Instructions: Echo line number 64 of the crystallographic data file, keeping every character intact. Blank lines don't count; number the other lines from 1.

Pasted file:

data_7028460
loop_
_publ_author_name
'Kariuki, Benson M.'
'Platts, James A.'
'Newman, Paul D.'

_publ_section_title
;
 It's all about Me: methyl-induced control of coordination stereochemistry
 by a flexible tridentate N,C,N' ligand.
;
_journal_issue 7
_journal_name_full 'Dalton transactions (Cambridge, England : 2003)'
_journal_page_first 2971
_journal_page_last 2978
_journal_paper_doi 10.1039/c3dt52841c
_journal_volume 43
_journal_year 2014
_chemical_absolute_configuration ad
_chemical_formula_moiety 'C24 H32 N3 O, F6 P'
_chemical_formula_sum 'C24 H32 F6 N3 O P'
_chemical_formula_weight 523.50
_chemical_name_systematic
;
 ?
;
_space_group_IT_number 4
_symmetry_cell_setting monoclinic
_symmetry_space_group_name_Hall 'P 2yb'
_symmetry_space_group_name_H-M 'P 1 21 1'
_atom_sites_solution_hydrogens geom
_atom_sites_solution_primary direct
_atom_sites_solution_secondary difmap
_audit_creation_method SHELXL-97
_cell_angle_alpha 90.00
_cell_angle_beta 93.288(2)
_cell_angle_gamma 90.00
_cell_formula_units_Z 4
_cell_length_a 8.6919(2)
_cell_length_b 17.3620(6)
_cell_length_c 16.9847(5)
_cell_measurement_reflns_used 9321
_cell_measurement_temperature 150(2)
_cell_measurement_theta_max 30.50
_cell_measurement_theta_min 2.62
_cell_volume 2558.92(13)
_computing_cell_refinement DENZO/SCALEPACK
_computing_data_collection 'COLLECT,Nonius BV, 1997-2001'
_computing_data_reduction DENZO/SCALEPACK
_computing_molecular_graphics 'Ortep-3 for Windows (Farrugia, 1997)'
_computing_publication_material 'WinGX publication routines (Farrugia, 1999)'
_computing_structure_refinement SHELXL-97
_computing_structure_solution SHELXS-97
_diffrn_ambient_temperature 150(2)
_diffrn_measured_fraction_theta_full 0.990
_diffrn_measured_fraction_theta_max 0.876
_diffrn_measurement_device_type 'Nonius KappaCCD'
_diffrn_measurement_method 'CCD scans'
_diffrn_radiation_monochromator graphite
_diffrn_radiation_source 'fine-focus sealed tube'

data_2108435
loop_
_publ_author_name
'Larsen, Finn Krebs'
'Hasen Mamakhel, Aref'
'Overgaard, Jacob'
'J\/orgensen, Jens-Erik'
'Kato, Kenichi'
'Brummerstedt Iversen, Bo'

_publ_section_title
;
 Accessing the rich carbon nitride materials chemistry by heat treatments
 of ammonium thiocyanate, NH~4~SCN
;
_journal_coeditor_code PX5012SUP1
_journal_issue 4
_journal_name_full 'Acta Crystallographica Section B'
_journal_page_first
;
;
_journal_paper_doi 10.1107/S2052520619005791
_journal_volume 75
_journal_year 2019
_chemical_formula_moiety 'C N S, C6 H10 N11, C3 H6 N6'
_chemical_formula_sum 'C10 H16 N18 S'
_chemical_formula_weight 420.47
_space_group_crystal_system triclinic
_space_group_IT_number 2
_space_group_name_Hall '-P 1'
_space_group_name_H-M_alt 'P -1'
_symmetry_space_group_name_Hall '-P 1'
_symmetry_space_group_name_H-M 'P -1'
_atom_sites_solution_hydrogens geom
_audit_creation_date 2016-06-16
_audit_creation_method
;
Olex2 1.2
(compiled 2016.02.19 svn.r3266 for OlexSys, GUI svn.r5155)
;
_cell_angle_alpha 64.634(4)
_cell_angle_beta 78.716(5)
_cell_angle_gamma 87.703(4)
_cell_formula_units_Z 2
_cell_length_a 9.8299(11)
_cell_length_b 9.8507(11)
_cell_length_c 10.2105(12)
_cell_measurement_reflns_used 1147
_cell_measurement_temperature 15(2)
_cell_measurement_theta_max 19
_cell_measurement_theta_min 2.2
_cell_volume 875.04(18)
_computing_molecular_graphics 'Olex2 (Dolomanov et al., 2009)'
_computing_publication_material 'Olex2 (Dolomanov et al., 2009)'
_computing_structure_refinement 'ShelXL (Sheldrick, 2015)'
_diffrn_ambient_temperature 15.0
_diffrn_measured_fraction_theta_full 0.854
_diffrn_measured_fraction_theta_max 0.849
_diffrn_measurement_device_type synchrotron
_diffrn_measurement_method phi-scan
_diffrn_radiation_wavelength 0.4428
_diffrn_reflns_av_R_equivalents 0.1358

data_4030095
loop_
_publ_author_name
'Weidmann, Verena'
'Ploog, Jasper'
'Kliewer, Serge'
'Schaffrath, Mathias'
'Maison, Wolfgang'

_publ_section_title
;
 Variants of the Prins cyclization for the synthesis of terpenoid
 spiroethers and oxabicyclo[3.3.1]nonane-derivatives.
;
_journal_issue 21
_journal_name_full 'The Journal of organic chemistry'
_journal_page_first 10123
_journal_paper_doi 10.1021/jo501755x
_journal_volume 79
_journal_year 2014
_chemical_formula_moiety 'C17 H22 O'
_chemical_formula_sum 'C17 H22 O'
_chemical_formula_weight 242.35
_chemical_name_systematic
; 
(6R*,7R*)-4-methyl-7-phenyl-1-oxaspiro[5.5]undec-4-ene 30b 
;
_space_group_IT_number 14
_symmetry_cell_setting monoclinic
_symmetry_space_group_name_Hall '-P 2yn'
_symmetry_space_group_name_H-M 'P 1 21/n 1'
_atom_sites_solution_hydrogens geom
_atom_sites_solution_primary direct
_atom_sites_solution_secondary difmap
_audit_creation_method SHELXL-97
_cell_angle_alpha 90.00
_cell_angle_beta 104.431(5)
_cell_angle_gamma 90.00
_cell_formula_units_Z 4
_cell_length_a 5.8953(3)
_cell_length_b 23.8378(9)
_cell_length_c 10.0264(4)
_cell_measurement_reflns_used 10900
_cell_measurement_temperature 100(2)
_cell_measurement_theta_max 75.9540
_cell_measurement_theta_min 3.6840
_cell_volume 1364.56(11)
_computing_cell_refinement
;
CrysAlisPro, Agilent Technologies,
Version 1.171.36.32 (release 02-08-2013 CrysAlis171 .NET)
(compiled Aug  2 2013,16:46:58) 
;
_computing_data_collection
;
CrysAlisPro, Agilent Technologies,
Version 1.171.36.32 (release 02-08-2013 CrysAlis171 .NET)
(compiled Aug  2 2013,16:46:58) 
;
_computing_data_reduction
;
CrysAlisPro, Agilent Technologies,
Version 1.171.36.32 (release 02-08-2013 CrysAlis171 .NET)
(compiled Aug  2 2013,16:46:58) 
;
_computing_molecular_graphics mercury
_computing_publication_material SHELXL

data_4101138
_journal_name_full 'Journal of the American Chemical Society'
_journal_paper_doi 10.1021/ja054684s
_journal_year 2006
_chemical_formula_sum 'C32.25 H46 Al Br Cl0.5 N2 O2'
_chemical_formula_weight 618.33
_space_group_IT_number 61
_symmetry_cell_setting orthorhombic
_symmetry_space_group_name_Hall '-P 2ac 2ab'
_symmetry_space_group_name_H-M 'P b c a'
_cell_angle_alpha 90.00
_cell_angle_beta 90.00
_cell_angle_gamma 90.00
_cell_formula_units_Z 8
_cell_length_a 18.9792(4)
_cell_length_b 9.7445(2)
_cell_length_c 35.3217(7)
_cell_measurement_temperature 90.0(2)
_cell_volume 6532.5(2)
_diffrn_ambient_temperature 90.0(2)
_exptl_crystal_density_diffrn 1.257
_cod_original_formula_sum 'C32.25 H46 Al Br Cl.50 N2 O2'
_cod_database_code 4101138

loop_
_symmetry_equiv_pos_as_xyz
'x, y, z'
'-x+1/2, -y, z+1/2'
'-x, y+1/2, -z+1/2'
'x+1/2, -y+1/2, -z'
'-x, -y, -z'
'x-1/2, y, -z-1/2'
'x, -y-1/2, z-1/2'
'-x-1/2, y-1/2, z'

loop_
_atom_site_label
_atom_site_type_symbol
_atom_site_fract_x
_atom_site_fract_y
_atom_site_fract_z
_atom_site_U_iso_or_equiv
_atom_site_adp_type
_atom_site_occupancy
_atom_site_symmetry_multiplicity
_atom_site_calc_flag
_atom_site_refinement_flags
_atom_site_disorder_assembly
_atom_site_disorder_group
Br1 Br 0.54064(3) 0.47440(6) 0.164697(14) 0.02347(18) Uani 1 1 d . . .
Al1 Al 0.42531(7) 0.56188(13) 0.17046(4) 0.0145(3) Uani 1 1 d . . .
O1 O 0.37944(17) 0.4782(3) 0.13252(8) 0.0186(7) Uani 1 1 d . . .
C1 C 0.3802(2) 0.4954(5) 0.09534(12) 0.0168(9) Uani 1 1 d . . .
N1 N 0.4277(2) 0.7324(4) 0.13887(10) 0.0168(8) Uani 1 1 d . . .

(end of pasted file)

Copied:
'Larsen, Finn Krebs'